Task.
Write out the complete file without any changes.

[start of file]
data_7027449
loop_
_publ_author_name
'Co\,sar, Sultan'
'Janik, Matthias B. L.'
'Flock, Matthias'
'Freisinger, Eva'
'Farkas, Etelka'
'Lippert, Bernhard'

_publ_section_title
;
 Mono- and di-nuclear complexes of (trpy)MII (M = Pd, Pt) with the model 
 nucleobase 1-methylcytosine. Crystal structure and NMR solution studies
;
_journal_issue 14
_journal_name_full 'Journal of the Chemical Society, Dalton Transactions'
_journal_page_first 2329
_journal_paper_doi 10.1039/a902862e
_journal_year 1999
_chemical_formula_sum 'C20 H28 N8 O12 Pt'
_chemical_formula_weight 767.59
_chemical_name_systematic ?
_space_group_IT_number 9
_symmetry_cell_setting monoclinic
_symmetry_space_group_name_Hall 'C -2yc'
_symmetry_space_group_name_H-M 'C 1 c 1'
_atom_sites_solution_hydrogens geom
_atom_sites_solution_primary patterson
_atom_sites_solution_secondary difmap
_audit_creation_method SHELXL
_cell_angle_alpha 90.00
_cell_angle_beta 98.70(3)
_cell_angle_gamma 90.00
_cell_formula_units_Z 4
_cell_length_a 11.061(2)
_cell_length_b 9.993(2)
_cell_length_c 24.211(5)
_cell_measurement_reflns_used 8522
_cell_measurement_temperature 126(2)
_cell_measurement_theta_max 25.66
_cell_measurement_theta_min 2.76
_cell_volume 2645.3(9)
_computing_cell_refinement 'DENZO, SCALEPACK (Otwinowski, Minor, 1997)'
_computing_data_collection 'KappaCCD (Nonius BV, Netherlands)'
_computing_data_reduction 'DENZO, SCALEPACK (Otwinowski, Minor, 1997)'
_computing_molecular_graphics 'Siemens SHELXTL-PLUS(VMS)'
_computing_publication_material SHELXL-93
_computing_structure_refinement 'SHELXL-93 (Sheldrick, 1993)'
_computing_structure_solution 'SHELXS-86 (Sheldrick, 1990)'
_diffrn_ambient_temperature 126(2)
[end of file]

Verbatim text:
data_7027449
loop_
_publ_author_name
'Co\,sar, Sultan'
'Janik, Matthias B. L.'
'Flock, Matthias'
'Freisinger, Eva'
'Farkas, Etelka'
'Lippert, Bernhard'

_publ_section_title
;
 Mono- and di-nuclear complexes of (trpy)MII (M = Pd, Pt) with the model 
 nucleobase 1-methylcytosine. Crystal structure and NMR solution studies
;
_journal_issue 14
_journal_name_full 'Journal of the Chemical Society, Dalton Transactions'
_journal_page_first 2329
_journal_paper_doi 10.1039/a902862e
_journal_year 1999
_chemical_formula_sum 'C20 H28 N8 O12 Pt'
_chemical_formula_weight 767.59
_chemical_name_systematic ?
_space_group_IT_number 9
_symmetry_cell_setting monoclinic
_symmetry_space_group_name_Hall 'C -2yc'
_symmetry_space_group_name_H-M 'C 1 c 1'
_atom_sites_solution_hydrogens geom
_atom_sites_solution_primary patterson
_atom_sites_solution_secondary difmap
_audit_creation_method SHELXL
_cell_angle_alpha 90.00
_cell_angle_beta 98.70(3)
_cell_angle_gamma 90.00
_cell_formula_units_Z 4
_cell_length_a 11.061(2)
_cell_length_b 9.993(2)
_cell_length_c 24.211(5)
_cell_measurement_reflns_used 8522
_cell_measurement_temperature 126(2)
_cell_measurement_theta_max 25.66
_cell_measurement_theta_min 2.76
_cell_volume 2645.3(9)
_computing_cell_refinement 'DENZO, SCALEPACK (Otwinowski, Minor, 1997)'
_computing_data_collection 'KappaCCD (Nonius BV, Netherlands)'
_computing_data_reduction 'DENZO, SCALEPACK (Otwinowski, Minor, 1997)'
_computing_molecular_graphics 'Siemens SHELXTL-PLUS(VMS)'
_computing_publication_material SHELXL-93
_computing_structure_refinement 'SHELXL-93 (Sheldrick, 1993)'
_computing_structure_solution 'SHELXS-86 (Sheldrick, 1990)'
_diffrn_ambient_temperature 126(2)